Improve your Idioms with ‘Modern Family’

Have you heard of the successful American series ‘Modern Family’? If you haven’t, you should definitely check it out. You can watch it on Netflix, for example. In this blog post we will look exactly at why you should watch ‘Modern Family’

What is ‘Modern Family’ about?

Modern Family features 3 families, who are all related to each other. They all have problems to face. These problems are all different from each other. Nevertheless, they are still similar. The series just finished it’s 11th (and final) season.

You will meet 3 totally different types of families (nuclear family, step family and same-sex family).

As we can see from the above trailer, this series shows 3 typical modern families. Everything, even a simple football (in American English: soccer), seems to end up with something happening.

Which skills can I best improve while watching Modern Family?

With ‘Modern Family’ you can learn lots of new vocabulary and idioms you can use in your everyday life. As the series features 3 different types of families and their lives, there is something for everyone to identify themselves with.

Let me give you a few examples:

Idioms

Idioms are part of the English language. Without them, it is not possible to become more like a native. Here are some examples and their meanings:

  • Put one’s foot down – have a firm opinion about something, even if people oppose it. Here is an example sentence, “I’m going to put my foot down, because I believe this is right”.
  • Have someone over – to invite someone over for a meal or drink. “Let’s have some our friends over for dinner tomorrow”.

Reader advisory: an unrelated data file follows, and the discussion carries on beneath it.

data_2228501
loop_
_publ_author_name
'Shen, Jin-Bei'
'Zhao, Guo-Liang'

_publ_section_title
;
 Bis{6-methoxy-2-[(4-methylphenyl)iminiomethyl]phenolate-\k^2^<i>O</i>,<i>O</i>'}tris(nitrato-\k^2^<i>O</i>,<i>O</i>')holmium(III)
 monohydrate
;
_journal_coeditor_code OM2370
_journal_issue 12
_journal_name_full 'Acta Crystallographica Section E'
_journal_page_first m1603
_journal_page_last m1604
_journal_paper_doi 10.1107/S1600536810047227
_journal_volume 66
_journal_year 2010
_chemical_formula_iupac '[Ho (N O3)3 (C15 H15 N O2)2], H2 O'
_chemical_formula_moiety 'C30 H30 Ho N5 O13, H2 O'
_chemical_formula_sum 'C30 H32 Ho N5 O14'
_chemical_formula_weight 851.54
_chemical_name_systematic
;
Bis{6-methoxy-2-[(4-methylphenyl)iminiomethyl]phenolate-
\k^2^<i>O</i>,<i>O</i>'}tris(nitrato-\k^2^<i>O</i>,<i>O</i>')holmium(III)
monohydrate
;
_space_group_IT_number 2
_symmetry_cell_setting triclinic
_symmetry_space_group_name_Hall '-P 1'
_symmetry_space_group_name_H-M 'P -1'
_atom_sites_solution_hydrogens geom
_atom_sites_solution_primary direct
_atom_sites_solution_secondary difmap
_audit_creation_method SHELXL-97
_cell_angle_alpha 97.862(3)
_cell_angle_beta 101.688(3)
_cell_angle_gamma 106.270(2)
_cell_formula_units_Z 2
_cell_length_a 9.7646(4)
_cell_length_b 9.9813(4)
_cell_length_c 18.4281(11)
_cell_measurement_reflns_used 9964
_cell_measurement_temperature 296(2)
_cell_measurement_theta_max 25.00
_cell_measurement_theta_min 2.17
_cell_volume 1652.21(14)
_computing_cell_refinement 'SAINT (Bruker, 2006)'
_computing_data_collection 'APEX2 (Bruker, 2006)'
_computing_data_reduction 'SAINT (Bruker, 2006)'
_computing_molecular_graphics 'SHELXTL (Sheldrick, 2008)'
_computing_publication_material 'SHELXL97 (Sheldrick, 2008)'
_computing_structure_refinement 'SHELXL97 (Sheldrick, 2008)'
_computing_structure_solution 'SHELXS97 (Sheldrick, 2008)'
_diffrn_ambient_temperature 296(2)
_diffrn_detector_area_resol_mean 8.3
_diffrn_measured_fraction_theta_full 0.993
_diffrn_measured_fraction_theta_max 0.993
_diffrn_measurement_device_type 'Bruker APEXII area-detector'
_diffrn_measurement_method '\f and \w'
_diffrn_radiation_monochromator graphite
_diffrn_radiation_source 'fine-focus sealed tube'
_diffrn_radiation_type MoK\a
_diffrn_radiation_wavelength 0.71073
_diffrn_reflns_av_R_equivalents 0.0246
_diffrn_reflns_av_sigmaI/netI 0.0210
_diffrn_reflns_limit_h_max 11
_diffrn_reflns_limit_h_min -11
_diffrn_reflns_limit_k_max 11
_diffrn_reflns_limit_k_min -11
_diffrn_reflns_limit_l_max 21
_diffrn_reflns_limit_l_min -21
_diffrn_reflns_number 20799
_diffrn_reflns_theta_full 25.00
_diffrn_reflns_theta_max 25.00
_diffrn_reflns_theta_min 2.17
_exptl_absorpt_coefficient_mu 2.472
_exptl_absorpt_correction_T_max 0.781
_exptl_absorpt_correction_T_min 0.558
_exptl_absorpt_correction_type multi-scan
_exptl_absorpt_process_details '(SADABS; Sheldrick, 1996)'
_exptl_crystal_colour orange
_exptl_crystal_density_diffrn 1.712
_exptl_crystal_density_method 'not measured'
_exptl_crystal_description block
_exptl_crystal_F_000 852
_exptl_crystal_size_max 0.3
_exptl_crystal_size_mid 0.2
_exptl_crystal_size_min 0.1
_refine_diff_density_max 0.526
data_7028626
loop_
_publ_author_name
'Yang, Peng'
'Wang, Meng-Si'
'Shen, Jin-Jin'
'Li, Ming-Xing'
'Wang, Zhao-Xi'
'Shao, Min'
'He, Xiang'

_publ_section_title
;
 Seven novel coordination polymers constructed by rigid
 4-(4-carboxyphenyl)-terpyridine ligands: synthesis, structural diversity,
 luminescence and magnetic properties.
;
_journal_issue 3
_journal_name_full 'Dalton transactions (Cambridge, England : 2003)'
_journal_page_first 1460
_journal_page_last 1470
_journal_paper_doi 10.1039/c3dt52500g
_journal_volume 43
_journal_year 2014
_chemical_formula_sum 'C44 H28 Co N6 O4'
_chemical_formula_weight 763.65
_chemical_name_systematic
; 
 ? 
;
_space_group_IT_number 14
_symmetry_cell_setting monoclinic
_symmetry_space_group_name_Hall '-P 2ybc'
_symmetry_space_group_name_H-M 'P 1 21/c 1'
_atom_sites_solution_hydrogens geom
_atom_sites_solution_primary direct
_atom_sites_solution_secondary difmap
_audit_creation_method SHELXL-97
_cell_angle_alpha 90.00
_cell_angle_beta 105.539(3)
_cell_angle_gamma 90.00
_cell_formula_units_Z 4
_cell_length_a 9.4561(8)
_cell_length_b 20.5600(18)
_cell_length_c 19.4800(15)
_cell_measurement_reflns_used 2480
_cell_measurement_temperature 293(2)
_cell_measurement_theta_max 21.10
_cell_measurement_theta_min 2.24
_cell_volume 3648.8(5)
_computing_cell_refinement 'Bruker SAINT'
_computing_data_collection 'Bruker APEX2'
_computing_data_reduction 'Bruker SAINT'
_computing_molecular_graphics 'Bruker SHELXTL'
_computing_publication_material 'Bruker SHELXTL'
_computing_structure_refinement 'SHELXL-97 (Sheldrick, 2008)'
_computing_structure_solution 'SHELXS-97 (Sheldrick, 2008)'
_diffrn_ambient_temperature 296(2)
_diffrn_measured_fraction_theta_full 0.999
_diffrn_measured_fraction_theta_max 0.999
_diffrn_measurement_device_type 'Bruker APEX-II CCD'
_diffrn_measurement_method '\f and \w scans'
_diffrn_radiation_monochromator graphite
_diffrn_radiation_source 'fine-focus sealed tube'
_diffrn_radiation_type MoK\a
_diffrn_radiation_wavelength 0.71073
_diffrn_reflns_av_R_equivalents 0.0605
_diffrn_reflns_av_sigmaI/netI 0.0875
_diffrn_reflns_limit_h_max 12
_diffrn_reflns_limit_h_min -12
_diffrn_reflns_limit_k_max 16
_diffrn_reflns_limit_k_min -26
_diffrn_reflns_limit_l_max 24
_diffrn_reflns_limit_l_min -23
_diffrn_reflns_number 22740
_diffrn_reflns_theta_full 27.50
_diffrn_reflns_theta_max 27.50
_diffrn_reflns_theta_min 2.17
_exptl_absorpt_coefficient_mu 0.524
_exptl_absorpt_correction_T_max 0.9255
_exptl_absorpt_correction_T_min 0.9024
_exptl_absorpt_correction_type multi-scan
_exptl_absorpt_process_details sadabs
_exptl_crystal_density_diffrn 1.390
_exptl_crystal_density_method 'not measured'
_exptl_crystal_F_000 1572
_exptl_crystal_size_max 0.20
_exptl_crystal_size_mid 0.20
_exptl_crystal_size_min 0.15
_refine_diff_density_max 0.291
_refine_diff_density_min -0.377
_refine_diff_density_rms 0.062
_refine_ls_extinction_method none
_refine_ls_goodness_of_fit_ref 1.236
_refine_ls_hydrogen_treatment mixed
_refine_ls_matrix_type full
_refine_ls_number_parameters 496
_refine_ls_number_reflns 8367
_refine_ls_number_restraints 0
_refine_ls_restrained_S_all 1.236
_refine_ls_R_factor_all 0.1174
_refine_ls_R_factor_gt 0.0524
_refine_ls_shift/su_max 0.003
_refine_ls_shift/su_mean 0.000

• Rub the wrong way – to irritate / annoy someone. “You really rub me up the wrong way when you behave like this”.
  • Clip someone’s wings – to restrain someone. Normally, we talk about clipping birds’ wings so that they can’t fly away. “I’m going to clip your wings a bit. You need to be taught a lesson”.

As we can see from the above examples, they are relatively easy things to use in everyday.

Other things you can learn

Like all families, they celebrate special events like birthdays, Halloween and Christmas. In these episodes, you can learn specific vocabulary to do with the situation. Here are a few examples from a Halloween episode:

  • gargoyle
  • house of horrors
  • to dress up
  • fangs
  • trick or treat

If you don’t know the meaning of these words, you should look them up in an English-English dictionary. This way you’ll be able to find synonyms for these words.

For British English idioms download my guide ‘How to sound like a Brit’

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